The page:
Analyze Your Inner Psycho

     Chapter six discussed the topic of psychoanalysis. The first part of the chapter focuses heavily on Frued’s theories surrounding scopophilia, subjectivity, unconcious, sexuality and castration complex. The second part of the chapter focuses on Laura Mulvey’s theoires surrounding Frued’s work and how his thoeries effect the way we view movies and images. I feel that psychoanalysis does have an effect on the way we view certain films and images. 

     When we as people watch films we, most of the time, do not psychoanalyze them. We do not question why we feel certain emotions toward certain characters, or how specific scenes are carefully constructed to evoke a certain kind of emotion. But unbeknownst to us as the movie audience all of these things are occuring because, “Films manipulate the visual, the spatial and the temporal and, as Laura Mulvey says, by ‘playing on the tension between film as controlling the dimension of time (editing, narrative) and film as controlling the dimension of space (changes in distance, editing), cinematic codes create a gaze, a world and an object’” (page 108).  Mulvey makes a solid argument about film in general. Although Mulvey’s theory does not apply to my specific scene from the movie V for Vendetta, her theories do apply to the movie has a whole. There are numerous scenes where the dimensions of time and space are manipulated. As a result the character Evey Hammond is seen as a women in distress that is saved by the more dominant and powerful male known as V.

     According to Freud we begin to develop our sexuality when we are infants based on the castration complex. “Masculinity is constituted by the boy-child feeling threatened by the father with castration if he does not give up his closeness to the mother” (page 113). Femininity “is produced by girl -child seeing themselves as lacking – as already castrated – and transferring their attachment from the mother to the father” (page 113). Mulvey argues that Frued’s thories could be accurate if he was refferring to a visuality rather than vision.  Mulvey discusses how “The boy child must already be seeing through a visuality that asserts that the masculine position is to look, the feminine is to be looked at, and that the feminine is to be seen as lacking” and argues that, “visuality is structured in this gendered way” (page 115). As a result we view characters as “active/male” and “passive/female”.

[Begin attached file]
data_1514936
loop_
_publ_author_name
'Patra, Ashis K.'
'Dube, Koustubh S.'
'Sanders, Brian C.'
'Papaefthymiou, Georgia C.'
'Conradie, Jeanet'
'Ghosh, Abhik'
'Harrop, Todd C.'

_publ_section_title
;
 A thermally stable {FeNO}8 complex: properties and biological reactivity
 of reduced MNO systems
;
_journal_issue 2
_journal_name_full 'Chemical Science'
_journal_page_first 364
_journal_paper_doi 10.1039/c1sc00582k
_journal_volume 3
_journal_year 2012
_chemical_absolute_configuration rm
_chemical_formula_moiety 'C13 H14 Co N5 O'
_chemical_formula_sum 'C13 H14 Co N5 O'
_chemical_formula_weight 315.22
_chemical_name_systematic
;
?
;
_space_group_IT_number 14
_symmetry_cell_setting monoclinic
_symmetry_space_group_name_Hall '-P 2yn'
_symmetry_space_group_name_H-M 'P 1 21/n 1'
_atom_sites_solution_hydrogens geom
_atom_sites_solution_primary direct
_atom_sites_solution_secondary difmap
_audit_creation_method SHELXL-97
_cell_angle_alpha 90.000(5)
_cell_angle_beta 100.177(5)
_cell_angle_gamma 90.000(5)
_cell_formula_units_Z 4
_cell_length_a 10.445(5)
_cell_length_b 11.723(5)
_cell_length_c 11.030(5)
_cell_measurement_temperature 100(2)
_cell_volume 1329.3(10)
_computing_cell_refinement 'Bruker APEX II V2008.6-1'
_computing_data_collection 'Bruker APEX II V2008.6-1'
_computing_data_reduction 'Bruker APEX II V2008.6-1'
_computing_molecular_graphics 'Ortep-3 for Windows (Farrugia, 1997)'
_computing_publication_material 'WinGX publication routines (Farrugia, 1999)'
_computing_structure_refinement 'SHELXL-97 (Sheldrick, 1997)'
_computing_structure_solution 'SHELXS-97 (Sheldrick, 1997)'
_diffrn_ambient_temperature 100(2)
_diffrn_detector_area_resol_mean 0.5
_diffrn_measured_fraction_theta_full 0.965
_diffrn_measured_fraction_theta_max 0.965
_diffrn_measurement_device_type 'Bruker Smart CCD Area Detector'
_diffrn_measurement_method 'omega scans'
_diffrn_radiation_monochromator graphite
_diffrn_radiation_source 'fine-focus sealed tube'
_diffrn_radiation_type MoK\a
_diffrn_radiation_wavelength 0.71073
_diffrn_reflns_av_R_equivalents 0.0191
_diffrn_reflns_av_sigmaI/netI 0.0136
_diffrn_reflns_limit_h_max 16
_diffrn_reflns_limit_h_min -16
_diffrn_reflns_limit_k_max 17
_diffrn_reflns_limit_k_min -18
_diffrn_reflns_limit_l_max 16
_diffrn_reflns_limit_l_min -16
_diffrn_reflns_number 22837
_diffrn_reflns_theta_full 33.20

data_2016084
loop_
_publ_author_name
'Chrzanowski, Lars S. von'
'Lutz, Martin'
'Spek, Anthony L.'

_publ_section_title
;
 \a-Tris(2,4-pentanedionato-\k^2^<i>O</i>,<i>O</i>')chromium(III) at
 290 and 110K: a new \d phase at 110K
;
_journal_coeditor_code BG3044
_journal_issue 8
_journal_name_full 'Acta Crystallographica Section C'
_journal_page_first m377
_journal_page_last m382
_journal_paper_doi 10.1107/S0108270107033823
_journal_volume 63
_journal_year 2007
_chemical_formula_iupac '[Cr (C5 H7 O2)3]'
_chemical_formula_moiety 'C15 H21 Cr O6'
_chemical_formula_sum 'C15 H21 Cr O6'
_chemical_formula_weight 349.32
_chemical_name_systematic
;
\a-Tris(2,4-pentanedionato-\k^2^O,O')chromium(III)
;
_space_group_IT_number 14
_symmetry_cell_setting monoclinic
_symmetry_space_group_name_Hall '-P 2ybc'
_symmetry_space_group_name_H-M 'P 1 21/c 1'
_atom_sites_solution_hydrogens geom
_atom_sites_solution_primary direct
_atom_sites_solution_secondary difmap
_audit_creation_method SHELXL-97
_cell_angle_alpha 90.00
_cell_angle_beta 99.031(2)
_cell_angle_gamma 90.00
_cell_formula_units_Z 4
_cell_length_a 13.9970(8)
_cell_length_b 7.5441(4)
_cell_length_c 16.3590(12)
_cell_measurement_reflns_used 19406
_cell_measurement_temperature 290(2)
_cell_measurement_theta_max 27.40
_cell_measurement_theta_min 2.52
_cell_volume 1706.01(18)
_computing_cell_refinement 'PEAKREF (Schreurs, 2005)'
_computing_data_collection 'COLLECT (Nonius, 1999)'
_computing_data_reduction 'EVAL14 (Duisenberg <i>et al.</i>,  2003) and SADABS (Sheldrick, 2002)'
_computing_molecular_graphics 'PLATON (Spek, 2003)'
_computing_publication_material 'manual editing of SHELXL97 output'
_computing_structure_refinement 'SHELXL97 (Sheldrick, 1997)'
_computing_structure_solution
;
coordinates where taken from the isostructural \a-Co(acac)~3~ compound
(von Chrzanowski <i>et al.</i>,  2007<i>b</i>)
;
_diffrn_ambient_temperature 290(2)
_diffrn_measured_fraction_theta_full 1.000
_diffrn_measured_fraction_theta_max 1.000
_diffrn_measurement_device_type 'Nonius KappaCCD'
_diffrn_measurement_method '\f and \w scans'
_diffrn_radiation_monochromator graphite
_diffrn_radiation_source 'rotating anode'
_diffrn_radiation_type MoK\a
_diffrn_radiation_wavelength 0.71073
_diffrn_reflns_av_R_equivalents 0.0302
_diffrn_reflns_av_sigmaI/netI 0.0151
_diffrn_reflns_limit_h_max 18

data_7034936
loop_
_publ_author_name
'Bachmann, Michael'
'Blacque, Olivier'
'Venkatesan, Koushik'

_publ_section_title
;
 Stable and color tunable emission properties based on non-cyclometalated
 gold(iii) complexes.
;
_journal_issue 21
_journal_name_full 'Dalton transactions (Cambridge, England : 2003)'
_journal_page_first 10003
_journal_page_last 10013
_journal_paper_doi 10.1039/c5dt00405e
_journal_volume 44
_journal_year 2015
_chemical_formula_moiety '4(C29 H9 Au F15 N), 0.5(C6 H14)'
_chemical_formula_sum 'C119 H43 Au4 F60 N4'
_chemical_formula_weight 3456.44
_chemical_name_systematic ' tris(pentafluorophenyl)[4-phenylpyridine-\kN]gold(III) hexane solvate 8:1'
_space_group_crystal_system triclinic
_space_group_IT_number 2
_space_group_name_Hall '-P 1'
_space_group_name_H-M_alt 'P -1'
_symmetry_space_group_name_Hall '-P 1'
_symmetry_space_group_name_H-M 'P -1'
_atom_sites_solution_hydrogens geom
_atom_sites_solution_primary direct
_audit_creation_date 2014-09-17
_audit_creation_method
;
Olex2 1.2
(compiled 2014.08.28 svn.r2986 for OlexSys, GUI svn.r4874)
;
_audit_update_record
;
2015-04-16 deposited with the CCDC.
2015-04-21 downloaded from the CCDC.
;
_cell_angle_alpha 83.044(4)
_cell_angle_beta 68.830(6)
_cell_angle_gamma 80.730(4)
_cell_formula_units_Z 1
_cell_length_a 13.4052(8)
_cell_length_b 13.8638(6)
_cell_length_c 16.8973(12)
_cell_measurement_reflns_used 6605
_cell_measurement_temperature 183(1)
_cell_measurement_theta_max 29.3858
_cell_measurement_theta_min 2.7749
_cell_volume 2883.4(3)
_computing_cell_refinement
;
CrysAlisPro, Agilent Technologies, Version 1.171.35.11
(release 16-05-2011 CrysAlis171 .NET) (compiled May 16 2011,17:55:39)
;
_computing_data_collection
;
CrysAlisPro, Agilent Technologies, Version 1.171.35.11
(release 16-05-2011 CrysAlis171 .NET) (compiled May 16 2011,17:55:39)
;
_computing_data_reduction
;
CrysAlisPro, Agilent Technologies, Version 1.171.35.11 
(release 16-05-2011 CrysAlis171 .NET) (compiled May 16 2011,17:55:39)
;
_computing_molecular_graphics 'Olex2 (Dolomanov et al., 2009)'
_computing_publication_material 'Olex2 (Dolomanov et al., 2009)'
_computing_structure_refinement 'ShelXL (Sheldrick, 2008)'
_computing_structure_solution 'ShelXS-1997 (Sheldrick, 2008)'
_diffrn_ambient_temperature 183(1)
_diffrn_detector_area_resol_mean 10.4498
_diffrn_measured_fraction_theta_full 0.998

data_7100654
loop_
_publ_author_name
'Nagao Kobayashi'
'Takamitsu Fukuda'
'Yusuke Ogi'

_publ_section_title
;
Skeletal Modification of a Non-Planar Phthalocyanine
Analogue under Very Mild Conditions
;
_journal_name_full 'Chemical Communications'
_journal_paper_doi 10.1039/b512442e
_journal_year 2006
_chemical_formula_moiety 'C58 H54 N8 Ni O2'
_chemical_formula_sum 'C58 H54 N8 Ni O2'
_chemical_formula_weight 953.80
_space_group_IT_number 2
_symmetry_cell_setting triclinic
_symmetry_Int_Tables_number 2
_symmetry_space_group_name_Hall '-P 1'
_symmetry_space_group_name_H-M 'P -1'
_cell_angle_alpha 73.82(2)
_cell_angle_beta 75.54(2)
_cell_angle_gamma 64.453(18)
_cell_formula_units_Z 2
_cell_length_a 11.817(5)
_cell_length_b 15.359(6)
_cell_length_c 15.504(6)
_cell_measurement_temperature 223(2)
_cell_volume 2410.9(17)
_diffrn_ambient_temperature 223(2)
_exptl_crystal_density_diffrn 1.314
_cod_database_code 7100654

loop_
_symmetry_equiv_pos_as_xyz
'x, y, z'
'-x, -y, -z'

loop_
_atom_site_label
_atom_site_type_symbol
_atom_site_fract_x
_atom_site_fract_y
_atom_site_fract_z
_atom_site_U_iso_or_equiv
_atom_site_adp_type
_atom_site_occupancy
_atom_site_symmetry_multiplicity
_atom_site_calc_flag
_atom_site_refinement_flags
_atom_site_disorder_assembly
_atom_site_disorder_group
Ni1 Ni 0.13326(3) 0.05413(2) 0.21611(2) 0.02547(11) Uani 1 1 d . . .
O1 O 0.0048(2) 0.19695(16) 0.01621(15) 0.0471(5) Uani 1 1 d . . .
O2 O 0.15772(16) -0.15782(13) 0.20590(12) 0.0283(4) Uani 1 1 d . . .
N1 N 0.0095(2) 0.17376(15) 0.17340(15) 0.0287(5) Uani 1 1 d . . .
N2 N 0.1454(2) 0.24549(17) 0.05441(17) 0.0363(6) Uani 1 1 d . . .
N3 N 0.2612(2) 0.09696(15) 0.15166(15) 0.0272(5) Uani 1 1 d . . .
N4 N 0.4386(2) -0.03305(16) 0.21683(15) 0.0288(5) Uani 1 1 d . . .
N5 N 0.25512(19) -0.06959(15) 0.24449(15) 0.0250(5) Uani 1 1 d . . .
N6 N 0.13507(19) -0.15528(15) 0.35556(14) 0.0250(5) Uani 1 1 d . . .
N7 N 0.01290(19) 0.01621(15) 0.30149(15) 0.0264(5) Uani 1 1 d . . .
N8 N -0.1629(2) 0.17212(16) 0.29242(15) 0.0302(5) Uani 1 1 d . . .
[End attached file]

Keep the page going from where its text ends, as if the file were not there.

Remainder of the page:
Out of Mulvey’s theories on the castration complex came the concept of “voyeurism” which is “a way of seeing that is active; it distances and objectifies what is looked at.” In other words, it places the spotlight on the active/male role while leaving the passive/female role to be either punished or saved. In V for Vendetta this concept is illustrated. The character Evey Hammond who is playing the passive/female is both saved and punished. The spotlight is placed on the active/male role V because he is not only the hero to the people, he is also a hero to the girl. V for Vendetta is one of countless films where the idea of gendered visuality and traditional roles of masculinity and femininity are expressed.

     It is interesting how we as movie watchers and interpreters of the visual do not always notice the way films manipulate time and space to evoke a specific mindset. However, when we really begin to analyze films we begin to see how the idea of sexuality and the castration complex come into play. Although I do not agree completely with all of Freud’s theories, I do think there is some level of truth to some of them. I agree with Mulvey’s theories on the way we view femininity and masculinity, and why we view them the way we do. Sexuality is a huge factor when it comes to visuality and that is something that cannot be ignored.

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